Hi my fellows electrical engineers, it’s Steven Mill and today I want to deal with safety basics. So here is an article about Safety before, during and after power outage. Let me know what you think about it!
The electric power supplied to homes, factories, public places and other installations have the potential to harm the users. Even the domestic installation, which is one of the smallest, has enough current to cause death by electrocution. Other than the direct harm resulting from touching the live conductors, there are other indirect dangers such as fire hazards or accidents by moving electromechanical parts.
The nature of the danger posed by the electricity depends on various factors. Unlike the standard safety precautions during the normal electricity supply, the safety precautions before, during and after a power outage may differ from one situation to the other. This may also be influenced by the duration of the outage, the cause and environmental factors such as flooding, earthquakes and others.
Safety before the electric power interruption
Recommended usage and precautions
During the normal operation, observe all the necessary safety precautions associated with electricity. Use recommended installation procedures and accessories, use the right equipment and ensure any broken item is repaired and maintained as per the standards. Consumers should maintain their electrical equipment and installations in order to prevent dangers such as fires and electric shocks. Visual inspections and appropriate tests should be carried out regularly.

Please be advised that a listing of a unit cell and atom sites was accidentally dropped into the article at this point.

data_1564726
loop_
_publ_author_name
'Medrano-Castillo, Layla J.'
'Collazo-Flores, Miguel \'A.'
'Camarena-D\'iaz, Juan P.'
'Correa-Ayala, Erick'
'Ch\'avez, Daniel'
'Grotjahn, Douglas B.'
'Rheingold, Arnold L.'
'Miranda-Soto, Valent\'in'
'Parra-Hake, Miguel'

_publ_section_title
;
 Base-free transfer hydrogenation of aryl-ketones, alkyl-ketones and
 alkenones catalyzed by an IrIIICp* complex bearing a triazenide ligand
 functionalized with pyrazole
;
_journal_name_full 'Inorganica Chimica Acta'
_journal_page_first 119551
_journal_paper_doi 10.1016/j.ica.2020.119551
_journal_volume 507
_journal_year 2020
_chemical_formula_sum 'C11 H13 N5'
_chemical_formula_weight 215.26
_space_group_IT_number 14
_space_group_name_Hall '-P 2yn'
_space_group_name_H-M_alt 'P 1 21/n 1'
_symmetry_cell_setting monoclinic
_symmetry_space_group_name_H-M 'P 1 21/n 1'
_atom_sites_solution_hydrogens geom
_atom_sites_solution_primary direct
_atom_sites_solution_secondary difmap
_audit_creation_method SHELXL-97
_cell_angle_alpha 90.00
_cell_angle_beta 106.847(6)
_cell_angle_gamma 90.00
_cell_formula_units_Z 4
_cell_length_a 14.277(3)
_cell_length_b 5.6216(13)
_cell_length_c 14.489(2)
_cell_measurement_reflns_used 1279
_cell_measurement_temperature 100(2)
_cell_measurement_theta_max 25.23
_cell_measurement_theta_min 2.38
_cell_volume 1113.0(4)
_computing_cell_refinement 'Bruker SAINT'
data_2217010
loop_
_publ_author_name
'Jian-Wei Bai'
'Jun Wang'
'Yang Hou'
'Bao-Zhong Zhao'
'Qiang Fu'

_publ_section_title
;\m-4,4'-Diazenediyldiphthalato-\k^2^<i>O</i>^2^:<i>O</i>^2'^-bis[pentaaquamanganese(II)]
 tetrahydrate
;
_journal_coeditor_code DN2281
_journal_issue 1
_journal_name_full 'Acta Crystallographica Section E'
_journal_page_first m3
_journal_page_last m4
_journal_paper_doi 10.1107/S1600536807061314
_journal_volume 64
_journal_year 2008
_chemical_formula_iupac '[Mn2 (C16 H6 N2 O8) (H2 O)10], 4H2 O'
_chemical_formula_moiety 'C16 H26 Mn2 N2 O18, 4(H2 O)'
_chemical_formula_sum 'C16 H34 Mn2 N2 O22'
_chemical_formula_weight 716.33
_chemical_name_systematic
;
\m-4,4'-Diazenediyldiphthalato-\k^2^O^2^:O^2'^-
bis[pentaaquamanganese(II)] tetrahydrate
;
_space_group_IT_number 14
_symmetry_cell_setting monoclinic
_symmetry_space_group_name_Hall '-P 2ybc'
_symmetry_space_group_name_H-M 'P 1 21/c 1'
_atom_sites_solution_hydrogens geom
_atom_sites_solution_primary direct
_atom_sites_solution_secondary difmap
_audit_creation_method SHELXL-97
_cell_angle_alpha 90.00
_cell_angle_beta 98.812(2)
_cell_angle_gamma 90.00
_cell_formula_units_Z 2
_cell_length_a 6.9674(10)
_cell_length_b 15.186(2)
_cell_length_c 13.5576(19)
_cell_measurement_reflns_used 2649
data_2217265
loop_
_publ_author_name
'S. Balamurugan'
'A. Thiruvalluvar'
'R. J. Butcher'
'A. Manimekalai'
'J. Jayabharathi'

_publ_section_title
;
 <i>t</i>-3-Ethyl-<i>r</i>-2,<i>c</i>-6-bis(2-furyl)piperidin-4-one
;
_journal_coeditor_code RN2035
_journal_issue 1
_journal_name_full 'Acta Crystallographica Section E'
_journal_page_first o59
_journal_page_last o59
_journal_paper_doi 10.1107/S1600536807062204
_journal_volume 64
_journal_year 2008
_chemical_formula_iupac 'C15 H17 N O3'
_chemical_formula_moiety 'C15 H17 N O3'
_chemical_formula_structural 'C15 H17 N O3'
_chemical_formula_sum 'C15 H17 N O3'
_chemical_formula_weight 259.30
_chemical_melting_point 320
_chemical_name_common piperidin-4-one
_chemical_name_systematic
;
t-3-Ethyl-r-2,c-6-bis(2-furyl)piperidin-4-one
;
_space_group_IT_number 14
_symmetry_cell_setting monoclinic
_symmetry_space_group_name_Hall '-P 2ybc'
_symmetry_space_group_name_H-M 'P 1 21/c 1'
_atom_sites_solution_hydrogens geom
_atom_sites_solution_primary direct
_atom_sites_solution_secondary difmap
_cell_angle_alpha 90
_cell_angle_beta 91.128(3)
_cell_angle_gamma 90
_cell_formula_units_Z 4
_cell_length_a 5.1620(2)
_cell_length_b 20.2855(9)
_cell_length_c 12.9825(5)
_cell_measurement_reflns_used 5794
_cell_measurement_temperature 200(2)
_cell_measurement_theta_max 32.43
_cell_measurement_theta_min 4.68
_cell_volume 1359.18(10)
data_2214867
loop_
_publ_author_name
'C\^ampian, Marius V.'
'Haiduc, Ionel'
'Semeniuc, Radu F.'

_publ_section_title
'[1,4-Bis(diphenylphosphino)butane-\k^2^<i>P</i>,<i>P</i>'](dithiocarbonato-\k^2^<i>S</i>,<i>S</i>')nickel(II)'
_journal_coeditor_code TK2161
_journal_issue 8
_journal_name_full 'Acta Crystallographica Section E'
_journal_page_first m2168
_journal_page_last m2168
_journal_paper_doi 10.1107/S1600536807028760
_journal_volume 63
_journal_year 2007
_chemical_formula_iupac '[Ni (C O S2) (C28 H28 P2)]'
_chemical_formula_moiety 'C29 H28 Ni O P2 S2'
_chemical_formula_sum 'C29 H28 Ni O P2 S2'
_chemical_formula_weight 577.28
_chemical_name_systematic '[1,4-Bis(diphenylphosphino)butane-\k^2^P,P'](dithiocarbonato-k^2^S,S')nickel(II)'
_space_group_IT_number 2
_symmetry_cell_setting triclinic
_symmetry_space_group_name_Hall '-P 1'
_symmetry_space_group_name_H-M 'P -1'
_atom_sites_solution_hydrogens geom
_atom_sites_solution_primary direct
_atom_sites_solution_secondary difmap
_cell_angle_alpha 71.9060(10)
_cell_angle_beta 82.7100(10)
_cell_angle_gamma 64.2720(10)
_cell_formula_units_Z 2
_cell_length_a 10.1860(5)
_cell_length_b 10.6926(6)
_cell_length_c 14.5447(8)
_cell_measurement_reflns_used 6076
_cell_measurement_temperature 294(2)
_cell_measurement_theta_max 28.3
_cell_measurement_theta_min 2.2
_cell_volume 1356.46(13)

- Ensure that all your equipment and installation is sound. No exposed conductors and if any call a professional electrician to repair these.
- Avoid touching the live conductors
- Switch off all equipment not in use from the wall socket, or better still, unplug from the wall.
- Do not leave electrical equipment such as ironing box, heaters and other dangerous equipment unattended. This could cause a fire or burn someone else in the household.
- Remove all tools such as grinders, drilling machines from the socket after every use.
- If you experience unstable power most of the times, consider protecting your computers, DVD players, and TVs and other sensitive electronics with a surge protected power bar.
Prepare for the a power outage
A power outage or blackout refers to the short-term or long-term loss of electricity supply. The nature of the power outage depends on the cause and how fast this is rectified. Some outages may take days to fix, especially if the substations and transmission lines are damaged.
Since you do not know when the outage will occur apart from when there is a scheduled interruption, be prepared all the times. This ensures that you are safe in the event that an outage occurs. Some of the precautions to take include having;
- Emergency lighting, candles, rechargeable lights, etc. keep these in a place where anyone can reach them with ease during a blackout.
- Ensure that the electric gate or doors have a manual operation mode. If anticipating the outage, switch all of them to manual.
- If you have a backup generator or inverter, ensure that they are functioning and have the fuel or fully charged batteries respectively.
- Always keep a torch with good batteries within reach.
- Enough fuel in the car just in case the fuel stations are affected
- Enough firewood or gas heaters just in case you require to heat the space.
- Heat water and cook in advance. Keep the hot liquids thermal flasks and cover the food with thermal covers.